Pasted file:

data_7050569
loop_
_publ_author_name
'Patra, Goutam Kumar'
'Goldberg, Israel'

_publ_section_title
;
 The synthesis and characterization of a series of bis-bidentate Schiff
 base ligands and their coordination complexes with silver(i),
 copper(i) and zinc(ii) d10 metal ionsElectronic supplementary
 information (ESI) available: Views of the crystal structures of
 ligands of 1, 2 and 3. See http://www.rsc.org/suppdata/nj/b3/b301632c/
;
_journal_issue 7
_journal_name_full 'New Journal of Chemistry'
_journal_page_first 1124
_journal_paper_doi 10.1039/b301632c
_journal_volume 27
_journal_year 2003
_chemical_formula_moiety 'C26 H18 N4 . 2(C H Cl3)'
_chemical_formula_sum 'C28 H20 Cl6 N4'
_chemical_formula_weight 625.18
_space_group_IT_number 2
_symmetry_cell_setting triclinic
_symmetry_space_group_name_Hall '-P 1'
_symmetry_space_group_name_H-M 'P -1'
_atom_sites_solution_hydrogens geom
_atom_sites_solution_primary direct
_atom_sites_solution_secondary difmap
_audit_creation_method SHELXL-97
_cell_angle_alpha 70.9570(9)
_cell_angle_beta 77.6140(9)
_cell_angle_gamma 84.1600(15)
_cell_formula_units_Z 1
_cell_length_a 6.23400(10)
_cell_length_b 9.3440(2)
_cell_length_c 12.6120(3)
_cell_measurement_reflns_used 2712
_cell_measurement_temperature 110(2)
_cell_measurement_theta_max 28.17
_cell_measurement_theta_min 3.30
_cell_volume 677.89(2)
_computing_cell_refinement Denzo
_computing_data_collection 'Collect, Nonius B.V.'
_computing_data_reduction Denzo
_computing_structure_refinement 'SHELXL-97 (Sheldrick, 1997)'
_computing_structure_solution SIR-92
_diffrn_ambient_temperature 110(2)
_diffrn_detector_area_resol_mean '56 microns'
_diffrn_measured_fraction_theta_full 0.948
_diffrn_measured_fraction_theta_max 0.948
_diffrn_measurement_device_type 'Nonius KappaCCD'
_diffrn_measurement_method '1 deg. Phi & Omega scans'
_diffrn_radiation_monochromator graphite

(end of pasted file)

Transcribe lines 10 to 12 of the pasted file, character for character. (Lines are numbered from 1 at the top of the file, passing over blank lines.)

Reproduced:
 copper(i) and zinc(ii) d10 metal ionsElectronic supplementary
 information (ESI) available: Views of the crystal structures of
 ligands of 1, 2 and 3. See http://www.rsc.org/suppdata/nj/b3/b301632c/